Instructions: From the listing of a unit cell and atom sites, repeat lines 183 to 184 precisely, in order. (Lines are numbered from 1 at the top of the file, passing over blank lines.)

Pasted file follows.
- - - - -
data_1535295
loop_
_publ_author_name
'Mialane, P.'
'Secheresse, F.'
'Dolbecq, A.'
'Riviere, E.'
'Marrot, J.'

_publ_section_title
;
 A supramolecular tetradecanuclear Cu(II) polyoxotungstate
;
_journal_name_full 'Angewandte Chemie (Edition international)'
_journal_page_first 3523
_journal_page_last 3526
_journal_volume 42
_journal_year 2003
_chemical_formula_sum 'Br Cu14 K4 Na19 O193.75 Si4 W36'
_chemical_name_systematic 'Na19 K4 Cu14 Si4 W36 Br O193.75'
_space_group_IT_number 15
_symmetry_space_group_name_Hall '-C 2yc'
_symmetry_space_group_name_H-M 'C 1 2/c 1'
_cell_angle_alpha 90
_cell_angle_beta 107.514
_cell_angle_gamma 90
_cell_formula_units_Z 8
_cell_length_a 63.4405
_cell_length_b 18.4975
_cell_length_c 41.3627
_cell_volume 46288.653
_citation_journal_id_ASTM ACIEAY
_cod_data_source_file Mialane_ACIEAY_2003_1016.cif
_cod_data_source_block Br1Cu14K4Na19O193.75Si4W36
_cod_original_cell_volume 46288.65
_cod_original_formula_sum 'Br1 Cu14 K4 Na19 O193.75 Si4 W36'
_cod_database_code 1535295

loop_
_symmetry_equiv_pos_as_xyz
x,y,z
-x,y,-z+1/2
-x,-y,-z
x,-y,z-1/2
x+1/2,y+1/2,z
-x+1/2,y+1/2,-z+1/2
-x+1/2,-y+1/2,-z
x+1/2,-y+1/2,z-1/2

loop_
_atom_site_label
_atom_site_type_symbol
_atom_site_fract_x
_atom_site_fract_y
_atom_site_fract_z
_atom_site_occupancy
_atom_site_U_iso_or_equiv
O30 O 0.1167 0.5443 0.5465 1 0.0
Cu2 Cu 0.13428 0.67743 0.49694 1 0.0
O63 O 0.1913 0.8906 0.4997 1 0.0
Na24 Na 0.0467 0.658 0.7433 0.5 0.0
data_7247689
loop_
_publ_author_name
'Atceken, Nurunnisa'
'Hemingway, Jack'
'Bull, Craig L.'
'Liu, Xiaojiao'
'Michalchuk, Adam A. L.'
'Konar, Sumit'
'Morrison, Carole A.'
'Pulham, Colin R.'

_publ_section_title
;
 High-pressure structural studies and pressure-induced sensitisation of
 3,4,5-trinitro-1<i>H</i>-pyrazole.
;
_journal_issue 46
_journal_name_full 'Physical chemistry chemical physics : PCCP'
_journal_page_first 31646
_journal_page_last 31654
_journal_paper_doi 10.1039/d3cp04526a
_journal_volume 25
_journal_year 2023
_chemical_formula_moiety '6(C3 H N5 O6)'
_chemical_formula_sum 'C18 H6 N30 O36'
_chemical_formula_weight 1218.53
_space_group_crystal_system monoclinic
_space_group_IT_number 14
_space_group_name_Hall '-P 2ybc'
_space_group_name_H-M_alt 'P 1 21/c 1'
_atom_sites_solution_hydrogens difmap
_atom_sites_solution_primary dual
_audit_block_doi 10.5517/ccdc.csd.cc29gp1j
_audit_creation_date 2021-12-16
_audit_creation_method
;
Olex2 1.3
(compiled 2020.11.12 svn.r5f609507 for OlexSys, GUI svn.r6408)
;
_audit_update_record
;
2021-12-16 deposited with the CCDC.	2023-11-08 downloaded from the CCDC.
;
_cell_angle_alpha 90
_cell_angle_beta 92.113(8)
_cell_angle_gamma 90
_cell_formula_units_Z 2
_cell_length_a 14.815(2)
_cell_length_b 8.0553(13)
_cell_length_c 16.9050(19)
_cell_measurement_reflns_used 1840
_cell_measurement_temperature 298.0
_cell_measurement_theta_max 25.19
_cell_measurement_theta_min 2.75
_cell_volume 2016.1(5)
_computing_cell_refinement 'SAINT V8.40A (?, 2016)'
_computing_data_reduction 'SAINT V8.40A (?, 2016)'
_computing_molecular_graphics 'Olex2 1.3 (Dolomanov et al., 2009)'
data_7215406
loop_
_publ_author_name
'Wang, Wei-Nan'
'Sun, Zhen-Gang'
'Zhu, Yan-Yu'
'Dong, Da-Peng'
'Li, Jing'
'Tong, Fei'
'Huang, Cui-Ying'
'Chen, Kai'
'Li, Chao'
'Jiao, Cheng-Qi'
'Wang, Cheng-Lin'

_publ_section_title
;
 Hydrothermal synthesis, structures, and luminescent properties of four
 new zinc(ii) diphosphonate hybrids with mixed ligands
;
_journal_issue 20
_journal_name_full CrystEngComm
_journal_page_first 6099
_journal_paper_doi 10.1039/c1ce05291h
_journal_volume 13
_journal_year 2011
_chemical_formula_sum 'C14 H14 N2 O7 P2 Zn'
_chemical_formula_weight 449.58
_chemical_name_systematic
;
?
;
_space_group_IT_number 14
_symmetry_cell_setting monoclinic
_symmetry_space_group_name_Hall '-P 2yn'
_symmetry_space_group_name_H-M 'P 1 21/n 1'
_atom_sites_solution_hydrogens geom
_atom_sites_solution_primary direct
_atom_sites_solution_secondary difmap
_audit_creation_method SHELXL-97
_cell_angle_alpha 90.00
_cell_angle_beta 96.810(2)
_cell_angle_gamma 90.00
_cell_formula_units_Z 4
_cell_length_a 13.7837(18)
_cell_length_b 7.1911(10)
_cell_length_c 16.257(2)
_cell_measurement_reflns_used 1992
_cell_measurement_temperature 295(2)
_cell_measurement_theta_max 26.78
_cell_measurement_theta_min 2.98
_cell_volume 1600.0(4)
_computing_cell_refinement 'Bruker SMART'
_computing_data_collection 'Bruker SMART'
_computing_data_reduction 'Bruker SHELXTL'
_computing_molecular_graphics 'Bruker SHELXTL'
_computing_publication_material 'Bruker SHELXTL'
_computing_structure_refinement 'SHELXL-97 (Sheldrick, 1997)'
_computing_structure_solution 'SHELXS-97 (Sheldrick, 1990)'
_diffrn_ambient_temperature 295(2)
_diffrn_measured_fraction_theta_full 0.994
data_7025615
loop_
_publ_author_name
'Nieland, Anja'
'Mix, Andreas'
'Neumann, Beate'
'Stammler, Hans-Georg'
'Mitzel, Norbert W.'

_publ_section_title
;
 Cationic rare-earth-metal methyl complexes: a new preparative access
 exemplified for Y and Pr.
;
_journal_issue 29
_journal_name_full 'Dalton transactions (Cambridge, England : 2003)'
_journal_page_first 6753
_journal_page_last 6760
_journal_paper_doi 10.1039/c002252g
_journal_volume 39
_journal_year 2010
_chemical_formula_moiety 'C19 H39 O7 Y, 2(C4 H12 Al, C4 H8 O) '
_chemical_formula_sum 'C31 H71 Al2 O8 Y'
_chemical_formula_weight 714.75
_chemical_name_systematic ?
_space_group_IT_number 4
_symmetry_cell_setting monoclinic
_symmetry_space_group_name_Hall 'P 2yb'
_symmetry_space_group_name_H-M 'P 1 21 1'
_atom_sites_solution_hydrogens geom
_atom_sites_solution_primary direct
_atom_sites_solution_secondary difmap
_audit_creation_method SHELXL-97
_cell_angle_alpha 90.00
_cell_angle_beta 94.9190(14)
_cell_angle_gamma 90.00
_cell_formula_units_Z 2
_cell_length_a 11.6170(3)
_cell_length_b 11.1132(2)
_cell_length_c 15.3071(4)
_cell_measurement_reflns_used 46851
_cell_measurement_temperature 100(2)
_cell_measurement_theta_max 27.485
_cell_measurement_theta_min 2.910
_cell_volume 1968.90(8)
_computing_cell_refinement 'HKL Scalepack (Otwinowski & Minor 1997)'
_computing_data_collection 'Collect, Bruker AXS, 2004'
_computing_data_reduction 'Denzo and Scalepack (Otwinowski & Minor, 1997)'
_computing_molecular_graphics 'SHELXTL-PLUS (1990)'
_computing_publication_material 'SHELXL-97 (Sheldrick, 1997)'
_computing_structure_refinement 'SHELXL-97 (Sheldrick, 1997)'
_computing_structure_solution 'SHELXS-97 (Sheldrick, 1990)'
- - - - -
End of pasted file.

'Stammler, Hans-Georg'
'Mitzel, Norbert W.'